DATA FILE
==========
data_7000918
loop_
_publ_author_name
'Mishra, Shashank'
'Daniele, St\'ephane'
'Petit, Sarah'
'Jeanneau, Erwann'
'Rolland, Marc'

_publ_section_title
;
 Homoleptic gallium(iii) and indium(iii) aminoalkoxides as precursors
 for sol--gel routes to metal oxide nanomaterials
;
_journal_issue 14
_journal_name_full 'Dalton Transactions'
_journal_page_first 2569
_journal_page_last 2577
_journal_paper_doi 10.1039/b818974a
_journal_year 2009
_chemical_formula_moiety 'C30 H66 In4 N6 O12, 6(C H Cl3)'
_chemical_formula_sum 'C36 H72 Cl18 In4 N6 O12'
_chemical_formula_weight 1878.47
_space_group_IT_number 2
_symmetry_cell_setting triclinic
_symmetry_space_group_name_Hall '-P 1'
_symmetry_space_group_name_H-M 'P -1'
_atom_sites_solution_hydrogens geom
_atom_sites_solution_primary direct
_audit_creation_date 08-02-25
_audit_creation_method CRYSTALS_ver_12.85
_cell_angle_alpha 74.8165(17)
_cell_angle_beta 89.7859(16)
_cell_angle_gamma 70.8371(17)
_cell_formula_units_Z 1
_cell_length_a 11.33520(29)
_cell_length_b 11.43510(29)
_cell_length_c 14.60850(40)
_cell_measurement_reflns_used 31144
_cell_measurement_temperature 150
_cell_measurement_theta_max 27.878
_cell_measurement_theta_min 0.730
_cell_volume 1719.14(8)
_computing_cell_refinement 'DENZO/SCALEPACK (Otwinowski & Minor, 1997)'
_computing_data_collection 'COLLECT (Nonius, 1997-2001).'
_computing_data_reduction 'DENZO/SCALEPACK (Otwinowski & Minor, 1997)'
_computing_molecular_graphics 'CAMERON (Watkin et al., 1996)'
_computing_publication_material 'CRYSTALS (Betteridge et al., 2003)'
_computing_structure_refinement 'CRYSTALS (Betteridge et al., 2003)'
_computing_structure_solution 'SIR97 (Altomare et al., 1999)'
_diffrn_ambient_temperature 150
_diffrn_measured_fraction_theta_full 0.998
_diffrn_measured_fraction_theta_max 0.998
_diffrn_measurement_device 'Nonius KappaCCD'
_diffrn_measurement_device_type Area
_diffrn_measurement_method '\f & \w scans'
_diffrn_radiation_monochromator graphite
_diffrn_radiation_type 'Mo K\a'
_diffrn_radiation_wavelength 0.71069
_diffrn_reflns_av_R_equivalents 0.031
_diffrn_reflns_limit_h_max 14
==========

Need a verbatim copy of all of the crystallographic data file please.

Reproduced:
data_7000918
loop_
_publ_author_name
'Mishra, Shashank'
'Daniele, St\'ephane'
'Petit, Sarah'
'Jeanneau, Erwann'
'Rolland, Marc'

_publ_section_title
;
 Homoleptic gallium(iii) and indium(iii) aminoalkoxides as precursors
 for sol--gel routes to metal oxide nanomaterials
;
_journal_issue 14
_journal_name_full 'Dalton Transactions'
_journal_page_first 2569
_journal_page_last 2577
_journal_paper_doi 10.1039/b818974a
_journal_year 2009
_chemical_formula_moiety 'C30 H66 In4 N6 O12, 6(C H Cl3)'
_chemical_formula_sum 'C36 H72 Cl18 In4 N6 O12'
_chemical_formula_weight 1878.47
_space_group_IT_number 2
_symmetry_cell_setting triclinic
_symmetry_space_group_name_Hall '-P 1'
_symmetry_space_group_name_H-M 'P -1'
_atom_sites_solution_hydrogens geom
_atom_sites_solution_primary direct
_audit_creation_date 08-02-25
_audit_creation_method CRYSTALS_ver_12.85
_cell_angle_alpha 74.8165(17)
_cell_angle_beta 89.7859(16)
_cell_angle_gamma 70.8371(17)
_cell_formula_units_Z 1
_cell_length_a 11.33520(29)
_cell_length_b 11.43510(29)
_cell_length_c 14.60850(40)
_cell_measurement_reflns_used 31144
_cell_measurement_temperature 150
_cell_measurement_theta_max 27.878
_cell_measurement_theta_min 0.730
_cell_volume 1719.14(8)
_computing_cell_refinement 'DENZO/SCALEPACK (Otwinowski & Minor, 1997)'
_computing_data_collection 'COLLECT (Nonius, 1997-2001).'
_computing_data_reduction 'DENZO/SCALEPACK (Otwinowski & Minor, 1997)'
_computing_molecular_graphics 'CAMERON (Watkin et al., 1996)'
_computing_publication_material 'CRYSTALS (Betteridge et al., 2003)'
_computing_structure_refinement 'CRYSTALS (Betteridge et al., 2003)'
_computing_structure_solution 'SIR97 (Altomare et al., 1999)'
_diffrn_ambient_temperature 150
_diffrn_measured_fraction_theta_full 0.998
_diffrn_measured_fraction_theta_max 0.998
_diffrn_measurement_device 'Nonius KappaCCD'
_diffrn_measurement_device_type Area
_diffrn_measurement_method '\f & \w scans'
_diffrn_radiation_monochromator graphite
_diffrn_radiation_type 'Mo K\a'
_diffrn_radiation_wavelength 0.71069
_diffrn_reflns_av_R_equivalents 0.031
_diffrn_reflns_limit_h_max 14